Eventually SSE awarded a contract to Hochtief, which went with a TBM observational approach with four support classes (Class I being minimal support). It stated that it expected 60% of the tunnel to be unlined.
During tunnelling, rock conditions were judged to be very dry and good, with very few weak sections and requiring no forward probing. Both SSE and Hochtief had geologists working to continuously agree rock classification.
Even when passing through the fault zone, where special care was taken including removing the probe drill to improve rock bolting efficiency, no particular challenge was encountered. Crews reported barely noticing the fault.
Prior to ‘watering up’ the tunnel, the parties conducted a walk through to carry out metre-by-metre inspections of the tunnel to detect any problems and decide if additional support was needed anywhere. Some areas were upgraded from Class I to Class II and Pöyry recommended the application of shotcrete strips and mesh to certain areas of erodible rock.
Professor emeritus Einar Broch of the NTNU inspected the HRT and reported: “My general impression was that the rock mass conditions in the tunnel are very good. It is one of the driest tunnels that I have ever inspected ... No major weakness zones were observed ... The weakness zones described in the Pöyry report are all small, and as far as I could observe, none of these may cause serious collapses. I thus regard the support measures recommended in the report as being more than good enough for a tunnel that is basically designed and built as unlined.”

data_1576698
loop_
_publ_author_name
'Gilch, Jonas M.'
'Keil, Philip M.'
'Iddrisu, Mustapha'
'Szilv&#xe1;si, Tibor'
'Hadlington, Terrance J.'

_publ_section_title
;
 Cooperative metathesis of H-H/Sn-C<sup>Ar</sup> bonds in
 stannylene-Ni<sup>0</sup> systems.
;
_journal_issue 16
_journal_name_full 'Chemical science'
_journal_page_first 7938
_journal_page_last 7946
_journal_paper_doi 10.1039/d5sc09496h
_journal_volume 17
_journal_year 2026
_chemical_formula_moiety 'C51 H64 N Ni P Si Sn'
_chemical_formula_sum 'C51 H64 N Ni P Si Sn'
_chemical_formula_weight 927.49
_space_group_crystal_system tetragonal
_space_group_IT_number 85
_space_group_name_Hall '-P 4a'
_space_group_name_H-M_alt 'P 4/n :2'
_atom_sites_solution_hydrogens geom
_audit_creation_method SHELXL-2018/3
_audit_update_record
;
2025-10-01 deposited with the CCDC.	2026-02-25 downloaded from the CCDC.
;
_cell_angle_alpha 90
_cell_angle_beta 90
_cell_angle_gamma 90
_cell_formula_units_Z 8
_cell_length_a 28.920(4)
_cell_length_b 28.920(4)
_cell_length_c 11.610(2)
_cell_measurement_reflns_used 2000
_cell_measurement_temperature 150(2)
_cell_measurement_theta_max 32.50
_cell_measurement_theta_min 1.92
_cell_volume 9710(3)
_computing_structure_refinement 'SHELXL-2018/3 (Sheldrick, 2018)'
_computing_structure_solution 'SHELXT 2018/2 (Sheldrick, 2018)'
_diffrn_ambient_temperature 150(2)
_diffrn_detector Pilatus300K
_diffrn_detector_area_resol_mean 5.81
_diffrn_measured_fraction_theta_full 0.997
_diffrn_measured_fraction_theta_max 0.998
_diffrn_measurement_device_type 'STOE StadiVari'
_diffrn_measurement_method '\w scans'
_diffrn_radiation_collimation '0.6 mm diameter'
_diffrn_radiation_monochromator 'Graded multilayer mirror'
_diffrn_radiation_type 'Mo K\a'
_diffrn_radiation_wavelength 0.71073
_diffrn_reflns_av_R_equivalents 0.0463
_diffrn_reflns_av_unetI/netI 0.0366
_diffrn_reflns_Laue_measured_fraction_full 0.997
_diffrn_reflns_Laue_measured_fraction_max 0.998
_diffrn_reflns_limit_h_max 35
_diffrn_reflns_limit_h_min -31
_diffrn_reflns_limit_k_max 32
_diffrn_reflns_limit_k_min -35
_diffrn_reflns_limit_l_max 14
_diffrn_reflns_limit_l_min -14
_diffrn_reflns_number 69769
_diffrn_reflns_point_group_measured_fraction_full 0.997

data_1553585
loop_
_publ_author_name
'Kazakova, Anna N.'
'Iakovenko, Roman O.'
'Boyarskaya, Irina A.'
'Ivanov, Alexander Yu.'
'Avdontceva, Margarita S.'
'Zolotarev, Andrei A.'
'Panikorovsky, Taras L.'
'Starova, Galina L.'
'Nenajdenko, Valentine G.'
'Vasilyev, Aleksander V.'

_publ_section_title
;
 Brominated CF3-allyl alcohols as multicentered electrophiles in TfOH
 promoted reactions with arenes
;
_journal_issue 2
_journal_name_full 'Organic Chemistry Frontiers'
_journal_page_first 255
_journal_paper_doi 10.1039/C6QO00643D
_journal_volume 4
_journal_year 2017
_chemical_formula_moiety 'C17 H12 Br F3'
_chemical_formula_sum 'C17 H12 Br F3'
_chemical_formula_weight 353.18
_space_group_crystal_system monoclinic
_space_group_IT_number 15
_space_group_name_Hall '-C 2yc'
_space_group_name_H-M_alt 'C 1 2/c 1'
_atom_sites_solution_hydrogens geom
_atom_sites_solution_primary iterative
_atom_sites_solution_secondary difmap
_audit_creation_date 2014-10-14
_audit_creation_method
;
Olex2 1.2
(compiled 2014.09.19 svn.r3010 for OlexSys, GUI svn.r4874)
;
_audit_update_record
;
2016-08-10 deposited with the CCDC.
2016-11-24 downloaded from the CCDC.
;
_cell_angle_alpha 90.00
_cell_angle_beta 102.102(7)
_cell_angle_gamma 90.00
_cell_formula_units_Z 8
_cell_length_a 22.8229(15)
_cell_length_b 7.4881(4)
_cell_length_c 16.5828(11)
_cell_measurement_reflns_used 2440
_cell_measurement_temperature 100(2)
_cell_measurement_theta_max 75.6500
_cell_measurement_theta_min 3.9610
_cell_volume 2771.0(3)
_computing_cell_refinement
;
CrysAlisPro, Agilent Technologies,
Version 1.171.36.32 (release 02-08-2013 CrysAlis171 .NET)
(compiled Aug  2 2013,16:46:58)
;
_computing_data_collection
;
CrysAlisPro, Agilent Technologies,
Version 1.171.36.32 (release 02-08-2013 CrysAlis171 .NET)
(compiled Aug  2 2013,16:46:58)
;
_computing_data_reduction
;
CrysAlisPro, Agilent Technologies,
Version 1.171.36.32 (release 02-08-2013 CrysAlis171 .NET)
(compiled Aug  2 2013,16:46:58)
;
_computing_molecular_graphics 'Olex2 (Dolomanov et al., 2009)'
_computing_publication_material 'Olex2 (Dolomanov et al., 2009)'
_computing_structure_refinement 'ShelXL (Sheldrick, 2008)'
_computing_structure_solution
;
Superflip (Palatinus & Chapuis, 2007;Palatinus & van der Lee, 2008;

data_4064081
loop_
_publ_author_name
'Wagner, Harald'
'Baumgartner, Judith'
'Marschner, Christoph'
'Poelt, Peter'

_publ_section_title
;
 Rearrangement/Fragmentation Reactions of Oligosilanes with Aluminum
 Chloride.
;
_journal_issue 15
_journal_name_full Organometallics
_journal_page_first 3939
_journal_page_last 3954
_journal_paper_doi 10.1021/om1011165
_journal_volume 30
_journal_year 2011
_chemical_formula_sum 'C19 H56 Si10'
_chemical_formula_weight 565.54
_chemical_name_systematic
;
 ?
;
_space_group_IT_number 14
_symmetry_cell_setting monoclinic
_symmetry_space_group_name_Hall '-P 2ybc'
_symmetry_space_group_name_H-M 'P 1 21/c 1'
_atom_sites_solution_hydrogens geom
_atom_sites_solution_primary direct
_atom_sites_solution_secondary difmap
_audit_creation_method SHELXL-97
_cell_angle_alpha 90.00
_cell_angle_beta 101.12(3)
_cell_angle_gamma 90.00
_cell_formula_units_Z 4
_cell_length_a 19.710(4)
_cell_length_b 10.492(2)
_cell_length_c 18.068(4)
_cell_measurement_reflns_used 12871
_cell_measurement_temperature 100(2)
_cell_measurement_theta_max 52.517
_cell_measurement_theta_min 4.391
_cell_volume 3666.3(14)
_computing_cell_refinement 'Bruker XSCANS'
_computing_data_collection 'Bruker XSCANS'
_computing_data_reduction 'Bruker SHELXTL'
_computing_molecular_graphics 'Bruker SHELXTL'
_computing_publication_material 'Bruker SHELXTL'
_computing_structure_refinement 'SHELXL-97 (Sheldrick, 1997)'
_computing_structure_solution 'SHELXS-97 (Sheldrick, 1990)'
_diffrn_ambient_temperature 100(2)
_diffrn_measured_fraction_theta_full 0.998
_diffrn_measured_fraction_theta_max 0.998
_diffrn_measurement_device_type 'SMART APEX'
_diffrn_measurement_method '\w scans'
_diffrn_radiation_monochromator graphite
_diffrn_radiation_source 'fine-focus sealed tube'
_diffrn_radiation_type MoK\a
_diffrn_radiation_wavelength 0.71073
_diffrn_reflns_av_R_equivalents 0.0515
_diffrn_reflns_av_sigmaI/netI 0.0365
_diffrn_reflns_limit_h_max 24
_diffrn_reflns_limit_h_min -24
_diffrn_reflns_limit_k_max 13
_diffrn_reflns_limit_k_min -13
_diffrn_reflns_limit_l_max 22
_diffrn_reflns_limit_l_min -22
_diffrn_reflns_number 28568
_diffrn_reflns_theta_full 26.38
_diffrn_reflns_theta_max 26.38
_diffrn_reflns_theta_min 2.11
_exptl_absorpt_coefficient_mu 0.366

Aside from a few minor comments, the tunnel was accepted and takeover certificate issued in December 2008. Hochtief was paid £2M ($2.47M in Jan 2017) for early completion and an additional £5M ($6.2M in Jan 2017) for variables. There was due to be a final inspection two years later.
In early summer 2009 oddly low water and power readings were detected, but operators assumed calibration problems at first due to the newness of the site. With hindsight this was seen as a mistake. By late 2009 sediment plumes were observed being pumped into Loch Ness. In August 2009 the plant could not even reach 100MW and senior SSE personnel were “shell-shocked”.
A subsequent dewatering and walk through found the rockfall in the headrace. It was then decided to construct the bypass.